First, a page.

3-D Self-Assembling Polymer Materials Could Lead to New Microchips.
As computer chips continue to shrink, developers are reaching the limits on how small they can make patterns for wires. A team of researchers at MIT believe they have a solution to this problem. By using self-assembling polymer materials that form tiny wires and junctions, they found a new way of making complex three-dimensional structures.
Researchers at MIT have found a new way of making complex three-dimensional structures using self-assembling polymer materials that form tiny wires and junctions. The work has the potential to usher in a new generation of microchips and other devices made up of submicroscopic features.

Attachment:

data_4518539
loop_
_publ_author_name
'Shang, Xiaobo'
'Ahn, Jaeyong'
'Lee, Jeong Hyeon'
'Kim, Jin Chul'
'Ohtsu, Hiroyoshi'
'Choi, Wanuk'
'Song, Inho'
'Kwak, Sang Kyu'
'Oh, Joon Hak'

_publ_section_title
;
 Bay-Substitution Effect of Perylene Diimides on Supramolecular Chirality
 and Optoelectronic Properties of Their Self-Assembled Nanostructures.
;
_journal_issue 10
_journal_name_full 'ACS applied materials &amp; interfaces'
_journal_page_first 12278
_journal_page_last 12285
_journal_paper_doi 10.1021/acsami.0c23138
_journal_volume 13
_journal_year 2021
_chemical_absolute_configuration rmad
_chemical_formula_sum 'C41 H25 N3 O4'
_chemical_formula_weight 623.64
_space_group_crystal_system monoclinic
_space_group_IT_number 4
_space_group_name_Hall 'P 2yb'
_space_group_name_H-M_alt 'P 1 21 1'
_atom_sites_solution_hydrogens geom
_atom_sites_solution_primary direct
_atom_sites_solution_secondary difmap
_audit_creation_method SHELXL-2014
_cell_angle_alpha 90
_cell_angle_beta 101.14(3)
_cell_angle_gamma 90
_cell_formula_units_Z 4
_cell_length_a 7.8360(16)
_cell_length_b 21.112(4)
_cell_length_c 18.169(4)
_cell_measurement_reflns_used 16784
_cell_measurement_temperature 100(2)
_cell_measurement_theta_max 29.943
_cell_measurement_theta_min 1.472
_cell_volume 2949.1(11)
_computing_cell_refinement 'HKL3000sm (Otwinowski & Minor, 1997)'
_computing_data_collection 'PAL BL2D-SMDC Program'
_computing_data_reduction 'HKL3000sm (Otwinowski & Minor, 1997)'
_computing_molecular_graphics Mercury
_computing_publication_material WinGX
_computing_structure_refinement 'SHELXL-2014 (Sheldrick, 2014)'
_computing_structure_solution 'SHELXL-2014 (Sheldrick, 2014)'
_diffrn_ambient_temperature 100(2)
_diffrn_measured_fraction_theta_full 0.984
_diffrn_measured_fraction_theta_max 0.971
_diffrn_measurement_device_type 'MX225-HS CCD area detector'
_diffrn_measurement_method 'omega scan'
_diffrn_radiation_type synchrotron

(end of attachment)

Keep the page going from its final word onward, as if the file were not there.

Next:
Although similar self-assembling structures with very fine wires have been produced before, this is the first time the structures have been extended into three dimensions with different, independent configurations on different layers, the researchers say. The research is published this week in the journal Science. There has been “a lot of interest” among semiconductor researchers in finding ways to produce chip features that are much narrower than the wavelength of light — and hence narrower than what can be achieved using present light-based fabrication systems.
Video presentation: http://www.youtube.com/watch?v=YPgXkWDgTFE#at=79